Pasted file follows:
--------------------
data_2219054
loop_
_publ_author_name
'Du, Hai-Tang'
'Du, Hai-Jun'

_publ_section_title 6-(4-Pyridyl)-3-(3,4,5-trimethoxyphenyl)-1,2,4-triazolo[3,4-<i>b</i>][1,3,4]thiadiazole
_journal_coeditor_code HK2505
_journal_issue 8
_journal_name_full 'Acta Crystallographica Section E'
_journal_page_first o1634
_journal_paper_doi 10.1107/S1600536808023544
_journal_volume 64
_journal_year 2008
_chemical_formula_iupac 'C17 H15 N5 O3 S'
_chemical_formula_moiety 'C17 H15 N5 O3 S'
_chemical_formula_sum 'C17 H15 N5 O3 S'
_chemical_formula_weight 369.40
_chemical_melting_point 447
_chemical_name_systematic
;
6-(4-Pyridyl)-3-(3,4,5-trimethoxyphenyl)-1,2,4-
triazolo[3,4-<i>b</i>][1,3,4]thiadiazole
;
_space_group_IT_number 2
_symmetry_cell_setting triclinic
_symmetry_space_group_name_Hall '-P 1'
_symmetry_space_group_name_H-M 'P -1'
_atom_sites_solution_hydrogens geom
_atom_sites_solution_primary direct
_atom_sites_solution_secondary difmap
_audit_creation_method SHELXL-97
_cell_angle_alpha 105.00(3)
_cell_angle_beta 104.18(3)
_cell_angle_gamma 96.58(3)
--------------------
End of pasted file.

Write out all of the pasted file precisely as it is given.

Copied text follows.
data_2219054
loop_
_publ_author_name
'Du, Hai-Tang'
'Du, Hai-Jun'

_publ_section_title 6-(4-Pyridyl)-3-(3,4,5-trimethoxyphenyl)-1,2,4-triazolo[3,4-<i>b</i>][1,3,4]thiadiazole
_journal_coeditor_code HK2505
_journal_issue 8
_journal_name_full 'Acta Crystallographica Section E'
_journal_page_first o1634
_journal_paper_doi 10.1107/S1600536808023544
_journal_volume 64
_journal_year 2008
_chemical_formula_iupac 'C17 H15 N5 O3 S'
_chemical_formula_moiety 'C17 H15 N5 O3 S'
_chemical_formula_sum 'C17 H15 N5 O3 S'
_chemical_formula_weight 369.40
_chemical_melting_point 447
_chemical_name_systematic
;
6-(4-Pyridyl)-3-(3,4,5-trimethoxyphenyl)-1,2,4-
triazolo[3,4-<i>b</i>][1,3,4]thiadiazole
;
_space_group_IT_number 2
_symmetry_cell_setting triclinic
_symmetry_space_group_name_Hall '-P 1'
_symmetry_space_group_name_H-M 'P -1'
_atom_sites_solution_hydrogens geom
_atom_sites_solution_primary direct
_atom_sites_solution_secondary difmap
_audit_creation_method SHELXL-97
_cell_angle_alpha 105.00(3)
_cell_angle_beta 104.18(3)
_cell_angle_gamma 96.58(3)